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So C# now allows you to use default(Foo) to get a recognized "not filled in yet"/empty instance of a class -- I'm not sure if it is exactly the same as new Foo() or not. Many library classes also implement a Foo.Empty property, which returns a similar instance. And of course any reference type can point to null. So really, what's the difference? When is one right or wrong? What's more consistent, or performs better? What tests should I use when checking if an object is conceptually "not ready for prime time"? Not everybody has Foo.IsNullOrEmpty().

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What is Foo? Each of the types have different default values! – azamsharp Oct 9 '08 at 19:45
up vote 16 down vote accepted

default(Foo) will return null when Foo is a class type, zero where Foo is a value type (such as int), and an instance of Foo with all fields initialized to their respective default() values where Foo is a struct. It was added to the language so that generics could support both value and reference types - more info at MSDN

Use default(Foo) when you're testing a T in the context of SomeClass<T> or MyMethod<T> and you don't know whether T will be value type, a class type or a struct.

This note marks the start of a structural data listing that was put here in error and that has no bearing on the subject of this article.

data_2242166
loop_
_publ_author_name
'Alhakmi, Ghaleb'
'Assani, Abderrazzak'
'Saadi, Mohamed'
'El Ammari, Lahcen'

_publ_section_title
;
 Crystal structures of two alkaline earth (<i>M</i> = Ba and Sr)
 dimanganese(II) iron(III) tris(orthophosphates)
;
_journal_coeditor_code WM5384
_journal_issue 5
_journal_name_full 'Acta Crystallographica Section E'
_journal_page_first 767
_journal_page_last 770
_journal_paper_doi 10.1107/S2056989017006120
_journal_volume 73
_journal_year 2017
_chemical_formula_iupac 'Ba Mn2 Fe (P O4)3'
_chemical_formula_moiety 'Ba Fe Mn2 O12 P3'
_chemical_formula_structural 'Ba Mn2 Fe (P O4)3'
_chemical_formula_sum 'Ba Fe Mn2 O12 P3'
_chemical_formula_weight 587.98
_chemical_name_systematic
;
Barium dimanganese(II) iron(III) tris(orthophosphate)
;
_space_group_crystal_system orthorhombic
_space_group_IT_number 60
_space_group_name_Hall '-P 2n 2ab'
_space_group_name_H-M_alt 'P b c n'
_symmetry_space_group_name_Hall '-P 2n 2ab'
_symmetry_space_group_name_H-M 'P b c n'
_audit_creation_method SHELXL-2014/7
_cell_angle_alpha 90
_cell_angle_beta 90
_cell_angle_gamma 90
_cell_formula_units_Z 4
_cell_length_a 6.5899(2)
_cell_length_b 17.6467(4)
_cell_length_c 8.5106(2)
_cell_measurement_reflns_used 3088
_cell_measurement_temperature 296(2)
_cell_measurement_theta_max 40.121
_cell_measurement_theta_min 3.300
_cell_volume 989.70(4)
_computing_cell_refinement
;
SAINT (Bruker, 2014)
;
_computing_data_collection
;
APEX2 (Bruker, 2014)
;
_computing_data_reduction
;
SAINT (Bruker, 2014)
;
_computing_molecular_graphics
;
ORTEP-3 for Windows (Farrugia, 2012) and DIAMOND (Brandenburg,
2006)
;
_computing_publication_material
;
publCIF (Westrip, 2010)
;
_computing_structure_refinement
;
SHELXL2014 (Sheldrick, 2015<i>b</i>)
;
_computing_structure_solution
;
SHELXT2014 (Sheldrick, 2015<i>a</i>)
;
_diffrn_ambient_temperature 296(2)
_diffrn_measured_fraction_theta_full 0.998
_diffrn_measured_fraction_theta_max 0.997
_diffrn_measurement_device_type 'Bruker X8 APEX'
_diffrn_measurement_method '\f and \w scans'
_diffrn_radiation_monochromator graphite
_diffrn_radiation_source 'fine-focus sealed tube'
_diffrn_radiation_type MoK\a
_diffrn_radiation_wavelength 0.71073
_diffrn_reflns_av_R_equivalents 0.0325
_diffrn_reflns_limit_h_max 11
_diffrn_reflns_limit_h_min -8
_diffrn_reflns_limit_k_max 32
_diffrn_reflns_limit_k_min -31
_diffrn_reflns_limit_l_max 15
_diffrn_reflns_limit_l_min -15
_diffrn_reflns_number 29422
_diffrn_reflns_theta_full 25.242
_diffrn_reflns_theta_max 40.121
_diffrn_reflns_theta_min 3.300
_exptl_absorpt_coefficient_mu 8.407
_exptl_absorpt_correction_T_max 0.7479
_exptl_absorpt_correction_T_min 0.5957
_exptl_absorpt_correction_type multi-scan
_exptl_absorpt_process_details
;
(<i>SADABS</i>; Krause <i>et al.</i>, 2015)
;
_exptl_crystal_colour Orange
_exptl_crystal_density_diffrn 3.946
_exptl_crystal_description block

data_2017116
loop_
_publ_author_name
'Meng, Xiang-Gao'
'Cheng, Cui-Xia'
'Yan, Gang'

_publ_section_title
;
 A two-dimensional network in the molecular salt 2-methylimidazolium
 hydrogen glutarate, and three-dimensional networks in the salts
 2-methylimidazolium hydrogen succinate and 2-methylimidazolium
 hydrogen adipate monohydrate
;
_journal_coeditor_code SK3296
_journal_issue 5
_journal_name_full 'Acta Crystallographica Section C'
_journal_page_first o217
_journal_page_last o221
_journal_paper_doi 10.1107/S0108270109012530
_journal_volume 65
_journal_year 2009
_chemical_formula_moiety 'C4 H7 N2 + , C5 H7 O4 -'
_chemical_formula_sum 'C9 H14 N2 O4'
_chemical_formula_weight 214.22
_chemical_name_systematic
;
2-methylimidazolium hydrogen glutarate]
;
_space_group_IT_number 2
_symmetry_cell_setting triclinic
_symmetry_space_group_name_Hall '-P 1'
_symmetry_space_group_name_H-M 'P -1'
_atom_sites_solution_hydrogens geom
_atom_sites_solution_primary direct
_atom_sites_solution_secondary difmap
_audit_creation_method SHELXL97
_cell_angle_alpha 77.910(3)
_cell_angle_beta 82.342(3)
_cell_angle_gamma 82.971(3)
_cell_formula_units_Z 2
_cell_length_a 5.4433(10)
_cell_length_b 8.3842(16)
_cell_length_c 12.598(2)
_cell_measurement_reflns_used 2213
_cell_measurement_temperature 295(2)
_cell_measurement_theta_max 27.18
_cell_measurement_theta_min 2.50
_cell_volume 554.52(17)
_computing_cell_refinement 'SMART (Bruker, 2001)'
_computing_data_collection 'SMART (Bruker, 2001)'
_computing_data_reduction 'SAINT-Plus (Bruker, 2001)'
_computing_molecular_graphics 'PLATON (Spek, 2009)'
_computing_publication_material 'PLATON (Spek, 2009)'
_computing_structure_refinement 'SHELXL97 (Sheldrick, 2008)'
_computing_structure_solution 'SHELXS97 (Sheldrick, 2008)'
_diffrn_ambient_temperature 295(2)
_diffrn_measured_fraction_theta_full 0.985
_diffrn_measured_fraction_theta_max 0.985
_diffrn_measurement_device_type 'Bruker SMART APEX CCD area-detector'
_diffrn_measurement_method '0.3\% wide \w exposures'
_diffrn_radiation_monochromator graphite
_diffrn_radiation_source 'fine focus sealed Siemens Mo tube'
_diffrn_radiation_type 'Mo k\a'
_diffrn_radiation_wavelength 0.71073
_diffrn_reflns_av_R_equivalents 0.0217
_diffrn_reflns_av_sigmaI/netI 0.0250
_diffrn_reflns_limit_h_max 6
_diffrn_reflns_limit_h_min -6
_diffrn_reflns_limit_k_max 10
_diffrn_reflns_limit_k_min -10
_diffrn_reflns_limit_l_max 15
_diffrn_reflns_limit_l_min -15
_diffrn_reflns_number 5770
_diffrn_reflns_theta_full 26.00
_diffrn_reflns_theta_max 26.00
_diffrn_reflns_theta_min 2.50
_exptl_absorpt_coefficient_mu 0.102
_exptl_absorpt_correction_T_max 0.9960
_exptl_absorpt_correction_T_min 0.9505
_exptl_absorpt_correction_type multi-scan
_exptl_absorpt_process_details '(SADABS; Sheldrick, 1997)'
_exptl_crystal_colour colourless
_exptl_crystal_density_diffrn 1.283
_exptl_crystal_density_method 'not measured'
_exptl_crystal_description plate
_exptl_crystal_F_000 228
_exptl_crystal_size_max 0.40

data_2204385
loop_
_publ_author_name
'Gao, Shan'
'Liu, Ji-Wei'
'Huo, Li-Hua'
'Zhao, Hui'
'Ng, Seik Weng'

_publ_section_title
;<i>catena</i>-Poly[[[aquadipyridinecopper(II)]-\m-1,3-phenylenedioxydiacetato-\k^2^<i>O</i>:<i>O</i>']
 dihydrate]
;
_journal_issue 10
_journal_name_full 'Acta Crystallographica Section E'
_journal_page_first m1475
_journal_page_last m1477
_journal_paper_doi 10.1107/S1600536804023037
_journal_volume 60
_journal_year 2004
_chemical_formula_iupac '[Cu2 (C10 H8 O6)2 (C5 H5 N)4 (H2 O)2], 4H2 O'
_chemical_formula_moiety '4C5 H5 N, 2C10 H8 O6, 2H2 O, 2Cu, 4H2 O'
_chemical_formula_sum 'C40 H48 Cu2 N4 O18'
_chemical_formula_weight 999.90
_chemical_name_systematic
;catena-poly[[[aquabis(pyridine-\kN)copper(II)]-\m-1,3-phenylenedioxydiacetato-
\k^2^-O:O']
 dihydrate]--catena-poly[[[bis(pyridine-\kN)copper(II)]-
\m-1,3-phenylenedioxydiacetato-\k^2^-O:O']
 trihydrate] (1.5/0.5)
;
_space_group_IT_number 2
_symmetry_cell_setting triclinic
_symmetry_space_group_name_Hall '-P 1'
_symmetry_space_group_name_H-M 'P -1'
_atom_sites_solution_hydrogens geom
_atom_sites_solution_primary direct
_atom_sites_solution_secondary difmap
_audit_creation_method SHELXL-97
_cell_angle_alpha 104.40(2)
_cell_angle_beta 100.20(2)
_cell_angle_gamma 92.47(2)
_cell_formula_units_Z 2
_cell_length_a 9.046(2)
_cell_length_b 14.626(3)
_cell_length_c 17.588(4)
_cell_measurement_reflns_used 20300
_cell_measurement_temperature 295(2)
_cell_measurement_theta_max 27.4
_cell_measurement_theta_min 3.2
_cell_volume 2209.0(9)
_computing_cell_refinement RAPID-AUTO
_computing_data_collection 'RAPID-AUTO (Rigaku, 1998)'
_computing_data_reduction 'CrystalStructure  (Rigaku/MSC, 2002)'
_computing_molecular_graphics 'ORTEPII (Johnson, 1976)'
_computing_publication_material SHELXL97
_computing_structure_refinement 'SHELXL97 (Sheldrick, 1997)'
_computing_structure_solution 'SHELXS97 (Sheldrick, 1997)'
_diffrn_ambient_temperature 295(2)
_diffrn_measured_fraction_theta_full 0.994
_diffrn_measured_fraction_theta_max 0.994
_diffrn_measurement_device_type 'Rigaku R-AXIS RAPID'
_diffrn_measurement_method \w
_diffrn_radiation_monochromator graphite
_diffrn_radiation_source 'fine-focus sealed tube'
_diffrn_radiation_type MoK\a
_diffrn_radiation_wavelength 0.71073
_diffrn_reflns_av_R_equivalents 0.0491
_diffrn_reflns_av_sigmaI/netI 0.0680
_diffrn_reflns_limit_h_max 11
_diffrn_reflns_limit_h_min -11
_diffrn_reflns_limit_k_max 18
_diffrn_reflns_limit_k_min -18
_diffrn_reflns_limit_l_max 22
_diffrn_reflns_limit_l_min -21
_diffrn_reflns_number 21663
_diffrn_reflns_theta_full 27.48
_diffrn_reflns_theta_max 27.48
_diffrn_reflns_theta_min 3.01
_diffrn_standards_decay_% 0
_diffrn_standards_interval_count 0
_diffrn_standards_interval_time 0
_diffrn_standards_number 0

Otherwise, null should mean "unknown", and empty should mean "I know this is empty". Use the Foo.Empty pattern if you genuinely need an empty - but non-null - instance of your class; e.g. String.Empty as an alternative to "" if you need to initialize some variable to the empty string.

Use null if you know you're working with reference types (classes), there's no generics involved, and you're explicitly testing for uninitialized references.

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When you know the actual type involved, or if you've got a type parameter constrained with ": class" it's simplest to use the known value (null, 0 etc).

When you've just got a type parameter which is unconstrained or constrained other than to be a reference type, you need to use default(T).

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default(Foo) works for both value types and reference types. New Foo(), null and Foo.Empty() do not. This makes it a good choice for use with generic types, for example, when you may not know which you're dealing with. But in most reference-type cases, null is probably good enough.

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